Good luck. Happy to discuss physiology concepts here.
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Old 12-10-2004, 11:34 AM   #3 (permalink)
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The other day I found a paper online (forgot the title and authors, sorry) which researched a phenomenon in the common anacharis (egeria densa), they found that under high light and high nutrient conditions and low co2 levels, the plant has the ability to change the ph in a thin layer of water around its leaves, so that the ph shift (acidification) causes the co2-hco3 balance in water to shift towards co2 which then diffuses into the leaves. is this the only plant that has this mechanism of shifting ph around itself to uptake co2 when tother coditions for photosynthesis are optimal? What are your thoughts on utilizing this capability of the plant in a home aquarium?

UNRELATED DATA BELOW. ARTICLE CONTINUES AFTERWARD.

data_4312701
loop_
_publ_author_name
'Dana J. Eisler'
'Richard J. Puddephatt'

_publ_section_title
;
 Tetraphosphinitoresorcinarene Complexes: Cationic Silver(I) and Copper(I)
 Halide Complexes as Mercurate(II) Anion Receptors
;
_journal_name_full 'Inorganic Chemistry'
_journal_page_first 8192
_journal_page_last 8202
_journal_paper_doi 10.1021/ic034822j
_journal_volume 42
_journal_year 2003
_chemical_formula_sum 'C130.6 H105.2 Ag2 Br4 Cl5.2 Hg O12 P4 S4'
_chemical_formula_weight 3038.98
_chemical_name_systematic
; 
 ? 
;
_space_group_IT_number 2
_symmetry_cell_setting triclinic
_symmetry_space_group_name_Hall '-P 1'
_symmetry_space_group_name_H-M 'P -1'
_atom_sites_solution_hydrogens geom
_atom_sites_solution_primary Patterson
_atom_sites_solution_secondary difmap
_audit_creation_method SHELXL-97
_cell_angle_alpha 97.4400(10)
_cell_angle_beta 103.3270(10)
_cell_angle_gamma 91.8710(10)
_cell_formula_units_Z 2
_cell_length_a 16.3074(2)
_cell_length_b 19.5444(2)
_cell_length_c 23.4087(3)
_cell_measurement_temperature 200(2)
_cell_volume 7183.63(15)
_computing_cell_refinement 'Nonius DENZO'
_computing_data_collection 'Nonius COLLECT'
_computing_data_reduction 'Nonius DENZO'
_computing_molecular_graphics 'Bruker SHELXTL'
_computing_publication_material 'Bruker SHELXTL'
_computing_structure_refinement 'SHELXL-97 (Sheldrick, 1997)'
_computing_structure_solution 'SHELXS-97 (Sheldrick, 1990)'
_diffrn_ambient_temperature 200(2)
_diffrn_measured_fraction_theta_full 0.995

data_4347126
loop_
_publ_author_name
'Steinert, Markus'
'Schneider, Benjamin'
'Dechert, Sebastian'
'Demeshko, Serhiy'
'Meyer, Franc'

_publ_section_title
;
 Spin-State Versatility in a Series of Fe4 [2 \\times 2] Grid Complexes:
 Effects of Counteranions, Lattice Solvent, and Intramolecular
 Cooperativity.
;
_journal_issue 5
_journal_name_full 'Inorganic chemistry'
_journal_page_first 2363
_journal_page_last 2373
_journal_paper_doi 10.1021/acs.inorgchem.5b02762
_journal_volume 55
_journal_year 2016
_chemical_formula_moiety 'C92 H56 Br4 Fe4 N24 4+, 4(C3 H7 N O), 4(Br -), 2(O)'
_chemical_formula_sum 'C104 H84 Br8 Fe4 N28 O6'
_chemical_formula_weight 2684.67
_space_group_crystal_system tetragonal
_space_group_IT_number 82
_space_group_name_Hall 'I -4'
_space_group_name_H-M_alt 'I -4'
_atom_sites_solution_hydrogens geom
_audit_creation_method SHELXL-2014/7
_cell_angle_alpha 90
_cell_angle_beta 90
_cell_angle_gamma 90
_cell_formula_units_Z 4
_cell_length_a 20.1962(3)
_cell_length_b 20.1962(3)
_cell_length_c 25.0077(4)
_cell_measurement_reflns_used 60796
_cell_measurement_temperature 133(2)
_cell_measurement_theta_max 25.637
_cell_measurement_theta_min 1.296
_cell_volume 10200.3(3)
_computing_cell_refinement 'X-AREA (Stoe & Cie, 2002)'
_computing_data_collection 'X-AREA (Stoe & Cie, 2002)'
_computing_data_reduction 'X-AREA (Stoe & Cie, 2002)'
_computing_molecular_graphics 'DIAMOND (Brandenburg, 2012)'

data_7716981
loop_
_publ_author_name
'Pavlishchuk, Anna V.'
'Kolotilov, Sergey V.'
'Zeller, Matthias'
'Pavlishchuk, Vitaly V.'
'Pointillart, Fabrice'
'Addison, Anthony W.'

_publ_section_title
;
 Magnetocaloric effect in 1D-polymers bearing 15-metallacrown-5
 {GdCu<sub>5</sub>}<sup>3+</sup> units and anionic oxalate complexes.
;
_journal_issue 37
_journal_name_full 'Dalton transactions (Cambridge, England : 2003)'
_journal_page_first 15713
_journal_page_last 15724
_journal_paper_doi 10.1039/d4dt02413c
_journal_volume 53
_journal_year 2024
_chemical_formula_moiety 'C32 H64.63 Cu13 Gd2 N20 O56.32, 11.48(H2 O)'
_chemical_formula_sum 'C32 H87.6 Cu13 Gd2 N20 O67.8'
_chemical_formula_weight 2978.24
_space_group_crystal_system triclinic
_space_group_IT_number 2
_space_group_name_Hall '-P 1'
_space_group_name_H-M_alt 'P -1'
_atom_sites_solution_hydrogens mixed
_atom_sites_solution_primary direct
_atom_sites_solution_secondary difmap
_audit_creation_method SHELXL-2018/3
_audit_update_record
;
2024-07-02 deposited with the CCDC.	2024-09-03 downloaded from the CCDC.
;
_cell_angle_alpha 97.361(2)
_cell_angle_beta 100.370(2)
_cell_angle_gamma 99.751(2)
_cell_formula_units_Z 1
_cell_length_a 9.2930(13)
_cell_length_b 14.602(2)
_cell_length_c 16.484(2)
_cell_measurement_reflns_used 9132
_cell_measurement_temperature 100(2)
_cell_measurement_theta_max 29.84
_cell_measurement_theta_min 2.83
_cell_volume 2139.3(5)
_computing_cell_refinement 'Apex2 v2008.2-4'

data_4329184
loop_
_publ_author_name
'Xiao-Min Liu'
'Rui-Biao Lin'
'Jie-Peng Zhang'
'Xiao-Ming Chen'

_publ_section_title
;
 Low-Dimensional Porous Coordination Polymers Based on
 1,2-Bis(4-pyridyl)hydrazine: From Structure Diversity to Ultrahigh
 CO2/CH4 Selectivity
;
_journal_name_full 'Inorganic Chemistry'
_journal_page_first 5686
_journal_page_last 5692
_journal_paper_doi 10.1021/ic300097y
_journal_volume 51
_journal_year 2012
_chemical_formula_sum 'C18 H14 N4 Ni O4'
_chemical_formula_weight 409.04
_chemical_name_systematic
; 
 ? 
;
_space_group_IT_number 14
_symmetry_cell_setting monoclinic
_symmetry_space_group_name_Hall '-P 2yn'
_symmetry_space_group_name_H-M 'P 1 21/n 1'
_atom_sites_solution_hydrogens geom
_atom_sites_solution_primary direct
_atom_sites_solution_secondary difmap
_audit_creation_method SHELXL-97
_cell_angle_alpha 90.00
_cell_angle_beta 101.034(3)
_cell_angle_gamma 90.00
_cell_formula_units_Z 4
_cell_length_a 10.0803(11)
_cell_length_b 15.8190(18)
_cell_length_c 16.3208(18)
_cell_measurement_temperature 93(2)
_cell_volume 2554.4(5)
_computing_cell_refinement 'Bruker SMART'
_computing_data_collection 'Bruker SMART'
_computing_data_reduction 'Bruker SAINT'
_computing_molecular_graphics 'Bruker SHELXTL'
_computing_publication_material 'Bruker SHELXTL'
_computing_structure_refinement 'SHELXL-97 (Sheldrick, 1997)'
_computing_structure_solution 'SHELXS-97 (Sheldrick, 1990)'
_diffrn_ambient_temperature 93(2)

Simple google search gave me these:
<a href ="http://www.ncbi.nlm.nih.gov/entrez/query.fcgi?cmd=Retrieve&db=PubMed&list_uids=121214 54&dopt=Abstract">Nih Pubmed index</a>
Full Text from Blackwell Synergy
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Old 12-10-2004, 03:05 PM   #4 (permalink)
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If this is correct...

I would only expect to see this ability in plants from still water conditions, no point in trying to change the surounding pH in a current.

Otherwise, it looks like they are just talking about biogenic decalcification as the plant changing the local pH (which it does) to push the CO2 dissolution equation. I'll take a gander at the paper. Well I would if the site would let me.
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Old 12-28-2004, 10:48 PM   #5 (permalink)
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Hutchinson, G.E. 1975. A Treatise on Limnology, Vol. III: Limnological Botany. John Wiley &amp; Sons, New York. 660 pp. is a more recent review of the scientific literature on aquatic plants than Sculthorpe's book. I think it is out of print.